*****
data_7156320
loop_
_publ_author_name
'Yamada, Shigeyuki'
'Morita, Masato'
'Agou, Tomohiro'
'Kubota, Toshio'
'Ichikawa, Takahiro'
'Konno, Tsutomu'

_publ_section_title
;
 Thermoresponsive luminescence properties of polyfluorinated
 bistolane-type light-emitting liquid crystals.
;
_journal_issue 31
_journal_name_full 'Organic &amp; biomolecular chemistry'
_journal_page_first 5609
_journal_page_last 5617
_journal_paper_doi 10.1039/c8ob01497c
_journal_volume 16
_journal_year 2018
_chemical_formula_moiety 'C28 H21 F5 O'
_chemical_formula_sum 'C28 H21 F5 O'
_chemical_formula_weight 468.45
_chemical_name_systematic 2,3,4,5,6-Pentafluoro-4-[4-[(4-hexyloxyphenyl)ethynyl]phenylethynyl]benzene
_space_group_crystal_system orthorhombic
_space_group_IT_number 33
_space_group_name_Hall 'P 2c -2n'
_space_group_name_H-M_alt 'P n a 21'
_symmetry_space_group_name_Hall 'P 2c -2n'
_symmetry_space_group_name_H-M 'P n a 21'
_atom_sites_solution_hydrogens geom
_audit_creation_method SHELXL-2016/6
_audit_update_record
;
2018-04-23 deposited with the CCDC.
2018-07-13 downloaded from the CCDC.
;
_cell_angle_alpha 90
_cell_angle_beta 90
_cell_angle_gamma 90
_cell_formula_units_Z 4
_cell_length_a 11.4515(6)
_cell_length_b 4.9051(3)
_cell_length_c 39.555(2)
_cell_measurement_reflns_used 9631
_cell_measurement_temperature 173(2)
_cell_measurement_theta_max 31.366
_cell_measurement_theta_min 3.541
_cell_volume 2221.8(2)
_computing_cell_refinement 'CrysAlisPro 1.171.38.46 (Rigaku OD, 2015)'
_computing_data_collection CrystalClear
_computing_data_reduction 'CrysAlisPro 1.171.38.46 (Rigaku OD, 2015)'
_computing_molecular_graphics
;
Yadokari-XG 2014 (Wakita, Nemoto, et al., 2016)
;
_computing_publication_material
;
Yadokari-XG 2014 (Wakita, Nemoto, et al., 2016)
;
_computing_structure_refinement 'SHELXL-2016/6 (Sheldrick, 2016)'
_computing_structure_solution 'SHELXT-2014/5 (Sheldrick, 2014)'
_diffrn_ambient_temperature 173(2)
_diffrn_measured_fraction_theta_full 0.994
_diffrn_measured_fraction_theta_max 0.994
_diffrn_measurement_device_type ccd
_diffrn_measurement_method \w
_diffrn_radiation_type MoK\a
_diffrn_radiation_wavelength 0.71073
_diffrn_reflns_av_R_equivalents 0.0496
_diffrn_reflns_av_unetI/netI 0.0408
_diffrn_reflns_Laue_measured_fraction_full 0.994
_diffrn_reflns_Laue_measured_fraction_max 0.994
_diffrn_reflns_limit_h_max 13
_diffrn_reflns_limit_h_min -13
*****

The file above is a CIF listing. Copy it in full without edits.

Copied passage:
data_7156320
loop_
_publ_author_name
'Yamada, Shigeyuki'
'Morita, Masato'
'Agou, Tomohiro'
'Kubota, Toshio'
'Ichikawa, Takahiro'
'Konno, Tsutomu'

_publ_section_title
;
 Thermoresponsive luminescence properties of polyfluorinated
 bistolane-type light-emitting liquid crystals.
;
_journal_issue 31
_journal_name_full 'Organic &amp; biomolecular chemistry'
_journal_page_first 5609
_journal_page_last 5617
_journal_paper_doi 10.1039/c8ob01497c
_journal_volume 16
_journal_year 2018
_chemical_formula_moiety 'C28 H21 F5 O'
_chemical_formula_sum 'C28 H21 F5 O'
_chemical_formula_weight 468.45
_chemical_name_systematic 2,3,4,5,6-Pentafluoro-4-[4-[(4-hexyloxyphenyl)ethynyl]phenylethynyl]benzene
_space_group_crystal_system orthorhombic
_space_group_IT_number 33
_space_group_name_Hall 'P 2c -2n'
_space_group_name_H-M_alt 'P n a 21'
_symmetry_space_group_name_Hall 'P 2c -2n'
_symmetry_space_group_name_H-M 'P n a 21'
_atom_sites_solution_hydrogens geom
_audit_creation_method SHELXL-2016/6
_audit_update_record
;
2018-04-23 deposited with the CCDC.
2018-07-13 downloaded from the CCDC.
;
_cell_angle_alpha 90
_cell_angle_beta 90
_cell_angle_gamma 90
_cell_formula_units_Z 4
_cell_length_a 11.4515(6)
_cell_length_b 4.9051(3)
_cell_length_c 39.555(2)
_cell_measurement_reflns_used 9631
_cell_measurement_temperature 173(2)
_cell_measurement_theta_max 31.366
_cell_measurement_theta_min 3.541
_cell_volume 2221.8(2)
_computing_cell_refinement 'CrysAlisPro 1.171.38.46 (Rigaku OD, 2015)'
_computing_data_collection CrystalClear
_computing_data_reduction 'CrysAlisPro 1.171.38.46 (Rigaku OD, 2015)'
_computing_molecular_graphics
;
Yadokari-XG 2014 (Wakita, Nemoto, et al., 2016)
;
_computing_publication_material
;
Yadokari-XG 2014 (Wakita, Nemoto, et al., 2016)
;
_computing_structure_refinement 'SHELXL-2016/6 (Sheldrick, 2016)'
_computing_structure_solution 'SHELXT-2014/5 (Sheldrick, 2014)'
_diffrn_ambient_temperature 173(2)
_diffrn_measured_fraction_theta_full 0.994
_diffrn_measured_fraction_theta_max 0.994
_diffrn_measurement_device_type ccd
_diffrn_measurement_method \w
_diffrn_radiation_type MoK\a
_diffrn_radiation_wavelength 0.71073
_diffrn_reflns_av_R_equivalents 0.0496
_diffrn_reflns_av_unetI/netI 0.0408
_diffrn_reflns_Laue_measured_fraction_full 0.994
_diffrn_reflns_Laue_measured_fraction_max 0.994
_diffrn_reflns_limit_h_max 13
_diffrn_reflns_limit_h_min -13